Former first lady Michelle ObamaMichelle LeVaughn Robinson ObamaMichelle Obama looks to mobilize voters for midterms We must mount an all-country response to help our Afghan allies Obamas, Bushes and Clintons joining new effort to help Afghan refugees MORE wouldn't comment during remarks on Saturday on the clash between Democratic White House hopefuls Joe BidenJoe BidenPelosi sets Thursday vote on bipartisan infrastructure bill Pressure grows to cut diplomatic red tape for Afghans left behind President Biden is making the world a more dangerous place MORE and Sen. Kamala HarrisKamala HarrisBiden, Harris push big lie about Border Patrol Two 'View' hosts test positive for coronavirus ahead of Harris interview Rep. Karen Bass to run for mayor of Los Angeles: report MORE (Calif.) and stayed silent on backing one the two dozen candidates seeking the party's nomination.
When asked by moderator Gayle KingGayle KingNate Burleson makes leap from football to news with 'CBS Mornings' Witness says R. Kelly kept watch over girlfriends during Gayle King interview Hillicon Valley: Feds lay down marker in Facebook fight MORE at an Essence Festival on Saturday if she had a comment on the "dust up" between Harris and Biden, Obama simply replied "I do not."
"I've been doing this rodeo far too long, and no comments," she said, according to a video shared by ABC News.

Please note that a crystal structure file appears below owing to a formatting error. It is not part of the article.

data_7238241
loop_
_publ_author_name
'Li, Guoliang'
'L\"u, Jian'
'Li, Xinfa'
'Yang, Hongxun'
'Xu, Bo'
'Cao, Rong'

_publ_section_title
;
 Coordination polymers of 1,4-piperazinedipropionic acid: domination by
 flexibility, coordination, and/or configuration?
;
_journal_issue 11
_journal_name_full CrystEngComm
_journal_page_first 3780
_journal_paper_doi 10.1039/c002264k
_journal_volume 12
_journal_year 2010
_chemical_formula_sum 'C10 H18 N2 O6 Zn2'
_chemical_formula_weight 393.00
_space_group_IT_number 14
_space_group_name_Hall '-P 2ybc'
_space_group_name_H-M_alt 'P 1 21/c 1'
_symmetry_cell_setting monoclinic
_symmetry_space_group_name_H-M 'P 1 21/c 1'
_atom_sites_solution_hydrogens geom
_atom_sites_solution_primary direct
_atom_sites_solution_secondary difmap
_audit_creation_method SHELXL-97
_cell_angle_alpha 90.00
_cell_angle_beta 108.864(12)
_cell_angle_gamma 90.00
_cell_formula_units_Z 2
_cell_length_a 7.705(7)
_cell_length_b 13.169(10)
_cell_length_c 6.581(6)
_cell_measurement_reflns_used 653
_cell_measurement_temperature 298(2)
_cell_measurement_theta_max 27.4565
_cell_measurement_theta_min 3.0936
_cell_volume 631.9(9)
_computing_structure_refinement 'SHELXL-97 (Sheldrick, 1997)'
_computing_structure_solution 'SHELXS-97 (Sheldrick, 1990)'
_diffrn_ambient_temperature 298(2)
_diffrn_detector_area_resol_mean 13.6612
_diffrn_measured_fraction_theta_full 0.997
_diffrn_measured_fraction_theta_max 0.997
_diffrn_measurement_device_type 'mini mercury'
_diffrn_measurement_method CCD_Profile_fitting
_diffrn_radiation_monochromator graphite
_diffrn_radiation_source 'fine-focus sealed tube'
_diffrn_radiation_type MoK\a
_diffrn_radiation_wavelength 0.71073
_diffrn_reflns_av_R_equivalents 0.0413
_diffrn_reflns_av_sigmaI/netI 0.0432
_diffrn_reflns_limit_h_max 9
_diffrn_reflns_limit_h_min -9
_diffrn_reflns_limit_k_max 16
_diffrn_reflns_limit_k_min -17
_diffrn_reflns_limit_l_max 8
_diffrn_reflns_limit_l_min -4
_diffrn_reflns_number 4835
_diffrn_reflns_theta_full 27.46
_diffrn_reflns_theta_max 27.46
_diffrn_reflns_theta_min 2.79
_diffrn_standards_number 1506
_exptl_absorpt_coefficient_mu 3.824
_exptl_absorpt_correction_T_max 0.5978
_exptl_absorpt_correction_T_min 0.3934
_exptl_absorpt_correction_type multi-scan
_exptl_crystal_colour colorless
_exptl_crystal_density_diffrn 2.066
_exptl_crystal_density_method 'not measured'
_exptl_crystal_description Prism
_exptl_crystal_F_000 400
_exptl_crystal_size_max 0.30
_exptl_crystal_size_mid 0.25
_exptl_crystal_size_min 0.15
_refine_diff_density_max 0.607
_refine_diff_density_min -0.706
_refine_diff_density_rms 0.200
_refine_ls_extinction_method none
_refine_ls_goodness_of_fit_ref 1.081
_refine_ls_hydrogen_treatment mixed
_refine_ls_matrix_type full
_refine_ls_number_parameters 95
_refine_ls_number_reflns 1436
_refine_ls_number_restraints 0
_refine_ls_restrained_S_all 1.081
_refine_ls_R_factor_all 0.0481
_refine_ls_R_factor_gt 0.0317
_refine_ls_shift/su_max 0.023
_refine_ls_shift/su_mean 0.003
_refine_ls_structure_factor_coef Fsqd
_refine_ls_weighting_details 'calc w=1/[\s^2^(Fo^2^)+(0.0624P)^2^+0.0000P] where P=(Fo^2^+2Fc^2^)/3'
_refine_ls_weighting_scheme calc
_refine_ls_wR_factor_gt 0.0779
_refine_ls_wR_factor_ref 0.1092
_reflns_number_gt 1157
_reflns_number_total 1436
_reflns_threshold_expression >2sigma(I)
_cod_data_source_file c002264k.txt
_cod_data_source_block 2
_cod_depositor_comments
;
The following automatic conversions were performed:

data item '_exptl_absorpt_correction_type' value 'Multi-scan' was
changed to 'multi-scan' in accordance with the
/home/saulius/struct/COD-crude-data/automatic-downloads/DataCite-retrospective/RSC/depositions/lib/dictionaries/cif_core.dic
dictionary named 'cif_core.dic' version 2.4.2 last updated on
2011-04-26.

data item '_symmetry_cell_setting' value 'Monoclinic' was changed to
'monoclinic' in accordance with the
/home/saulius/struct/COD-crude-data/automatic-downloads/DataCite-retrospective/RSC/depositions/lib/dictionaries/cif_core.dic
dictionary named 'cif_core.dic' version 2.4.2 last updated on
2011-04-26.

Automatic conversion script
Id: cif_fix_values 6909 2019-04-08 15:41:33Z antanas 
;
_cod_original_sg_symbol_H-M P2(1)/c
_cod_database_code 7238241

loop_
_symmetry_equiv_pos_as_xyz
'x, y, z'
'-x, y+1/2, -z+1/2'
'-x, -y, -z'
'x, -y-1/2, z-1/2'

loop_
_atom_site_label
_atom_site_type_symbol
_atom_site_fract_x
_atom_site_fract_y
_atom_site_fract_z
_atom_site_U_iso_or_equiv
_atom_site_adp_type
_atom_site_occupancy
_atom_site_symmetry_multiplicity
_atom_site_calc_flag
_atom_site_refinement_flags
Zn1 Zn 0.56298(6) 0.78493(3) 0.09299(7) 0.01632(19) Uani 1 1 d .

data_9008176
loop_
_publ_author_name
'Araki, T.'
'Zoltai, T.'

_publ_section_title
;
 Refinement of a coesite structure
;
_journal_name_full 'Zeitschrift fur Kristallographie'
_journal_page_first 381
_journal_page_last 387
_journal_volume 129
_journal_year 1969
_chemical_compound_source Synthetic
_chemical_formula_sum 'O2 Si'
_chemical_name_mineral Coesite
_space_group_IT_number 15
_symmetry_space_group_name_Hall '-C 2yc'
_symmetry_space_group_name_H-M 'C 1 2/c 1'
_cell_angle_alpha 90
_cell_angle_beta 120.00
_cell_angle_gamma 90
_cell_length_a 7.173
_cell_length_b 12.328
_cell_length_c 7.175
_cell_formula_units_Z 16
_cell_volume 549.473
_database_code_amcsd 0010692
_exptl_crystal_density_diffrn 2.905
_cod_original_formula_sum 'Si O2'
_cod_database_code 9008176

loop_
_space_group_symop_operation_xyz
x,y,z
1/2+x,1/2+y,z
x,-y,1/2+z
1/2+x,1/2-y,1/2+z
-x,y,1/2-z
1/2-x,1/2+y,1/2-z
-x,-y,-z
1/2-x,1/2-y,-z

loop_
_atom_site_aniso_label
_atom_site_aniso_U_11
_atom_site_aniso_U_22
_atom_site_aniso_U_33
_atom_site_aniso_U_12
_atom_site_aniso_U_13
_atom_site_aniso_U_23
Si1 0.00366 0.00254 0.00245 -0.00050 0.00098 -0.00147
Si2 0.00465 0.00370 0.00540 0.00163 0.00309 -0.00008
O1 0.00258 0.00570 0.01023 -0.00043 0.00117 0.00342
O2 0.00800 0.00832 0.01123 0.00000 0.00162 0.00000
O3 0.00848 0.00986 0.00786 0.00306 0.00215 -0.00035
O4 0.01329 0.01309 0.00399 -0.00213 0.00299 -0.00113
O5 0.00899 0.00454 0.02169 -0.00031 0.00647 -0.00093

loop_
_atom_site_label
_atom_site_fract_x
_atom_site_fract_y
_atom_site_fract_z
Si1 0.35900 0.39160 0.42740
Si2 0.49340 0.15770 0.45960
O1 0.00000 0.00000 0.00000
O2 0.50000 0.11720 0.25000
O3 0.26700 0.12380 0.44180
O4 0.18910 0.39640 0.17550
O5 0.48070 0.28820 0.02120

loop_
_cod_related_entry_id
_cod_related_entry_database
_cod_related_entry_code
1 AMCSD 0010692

Biden came under fire after Harris attacked his record on busing during the first Democratic debate.
Obama on Saturday also did not endorse any candidate.
"Barack and I are going to support whoever wins the primary, our primary focus is letting the primary process play out," she said.
Obama added that it's too early to predict who will become the party nominee.
"It's like trying to figure out who's going to win the World Series on the first seven games, that's where we are right now. It's so early and things will change," she said.
Obama said she and the former president are watching, supportive and offering advice to candidates who seek it.
When King asked Obama to share what qualities she believed a president should have, she shot back: "I talked about this in the last campaign but nobody listened."
"I was like, 'It's a hard job y’all.' Let's be clear, this isn't a joke. It's not a game," she said.
"The leader of the free world with a tweet can start war, can crush an economy, can change the future of our children," Obama added. "It is a real job that requires deep seriousness and focus, somebody who has to have enough understanding of history so that you don't repeat what hasn't worked."